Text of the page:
Jimmy Qualls, who played for both the Chicago Cubs and Chicago White Sox, will be rewarded with health care and a pension for his brief time in MLB that resulted in 31 hits and ended in 1972.

Qualls is among 870 former major-leaguers who will be covered by an agreement between ownership and the players union. Qualls broke up Tom Seaver's perfect game against the Cubs in 1969. (chicagobreakingsports.com)

91 Days to Kickoff: New Trier

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91 Days to Kickoff: New Trier

CSNChicago.com preps reporter "Edgy" Tim O’Halloran spotlights 100 high school football teams in 100 days. The first 75 team profiles will focus on teams making strides across Chicagoland and elsewhere in the state. Starting Aug. 1, we’ll unveil the @CSNPrepsTop 25 Power Rankings, leading up to kickoff on Friday, Aug. 26.

School: New Trier Trevians

Head coach: Brian Doll

Assistant coaches: Jason Dane (DC), Tom Hessling, Mike Napoleon, Bob Spagnoli, Bill Morrison, Bob Bollweg, Pete Collins

How they fared in 2015: 9-2 (4-1) Central Suburban South. The Trevians made the Class 8A IHSA playoff field. New Trier defeated Lyons Township then lost to Homewood-Flossmoor in second-round action.

Biggest storyline in 2016: Can the Trevians finally find a way to wrestle away the Central Suburban South conference crown from Maine South (75 straight conference wins and counting)?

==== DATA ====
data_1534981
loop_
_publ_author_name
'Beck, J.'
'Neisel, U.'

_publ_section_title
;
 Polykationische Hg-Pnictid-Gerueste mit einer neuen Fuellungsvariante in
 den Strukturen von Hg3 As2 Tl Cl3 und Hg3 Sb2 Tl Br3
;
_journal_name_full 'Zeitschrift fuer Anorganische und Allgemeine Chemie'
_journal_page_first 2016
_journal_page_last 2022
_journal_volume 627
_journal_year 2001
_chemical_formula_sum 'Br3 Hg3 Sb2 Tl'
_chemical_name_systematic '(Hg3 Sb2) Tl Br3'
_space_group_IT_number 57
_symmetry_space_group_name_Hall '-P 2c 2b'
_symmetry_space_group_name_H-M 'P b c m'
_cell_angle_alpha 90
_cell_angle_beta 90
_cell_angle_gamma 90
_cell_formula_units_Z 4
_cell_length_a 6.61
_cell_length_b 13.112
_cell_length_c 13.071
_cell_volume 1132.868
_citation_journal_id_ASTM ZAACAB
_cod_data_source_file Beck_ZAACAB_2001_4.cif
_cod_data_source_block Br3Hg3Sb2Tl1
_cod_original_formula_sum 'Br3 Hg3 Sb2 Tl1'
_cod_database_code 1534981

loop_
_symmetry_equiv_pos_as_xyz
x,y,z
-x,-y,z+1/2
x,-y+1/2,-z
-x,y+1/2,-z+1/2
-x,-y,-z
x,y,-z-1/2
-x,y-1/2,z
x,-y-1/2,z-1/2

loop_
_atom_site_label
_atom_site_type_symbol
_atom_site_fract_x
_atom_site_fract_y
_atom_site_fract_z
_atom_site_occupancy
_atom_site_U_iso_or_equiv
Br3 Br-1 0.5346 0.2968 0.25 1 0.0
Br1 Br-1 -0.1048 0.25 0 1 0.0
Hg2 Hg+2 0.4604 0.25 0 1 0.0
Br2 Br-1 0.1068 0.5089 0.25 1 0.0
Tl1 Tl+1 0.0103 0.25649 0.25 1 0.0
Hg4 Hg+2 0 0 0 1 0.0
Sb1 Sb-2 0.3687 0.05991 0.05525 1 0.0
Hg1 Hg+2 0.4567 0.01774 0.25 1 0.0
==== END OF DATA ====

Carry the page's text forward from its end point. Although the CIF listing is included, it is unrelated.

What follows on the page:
Names to watch this season: RB/LB Max Rosenthall, QB Clay Czyzynski, RB/DB Francis Fay

Biggest holes to fill: The Trevians will look to add some depth this fall. New Trier welcomes back 14 returning starters, but five are also two-way starters.

EDGY's early take: Doll didn't need long to get the Trevians program up to speed.  New Trier has experience and talent back this fall, and remains a team the could easily push into the Top 25 team polls. 

Preview: White Sox, Royals tangle Friday night on CSN

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Preview: White Sox, Royals tangle Friday night on CSN

The White Sox take on the Royals on Friday, and you can catch all the action on Comcast SportsNet. Coverage begins at 7 p.m. from Kansas City. Be sure to stick around after the final out to get analysis and player reaction on White Sox Postgame Live.

Today’s starting pitching matchup: Miguel Gonzalez (0-1, 4.57 ERA) vs. Danny Duffy (0-0, 2.13 ERA)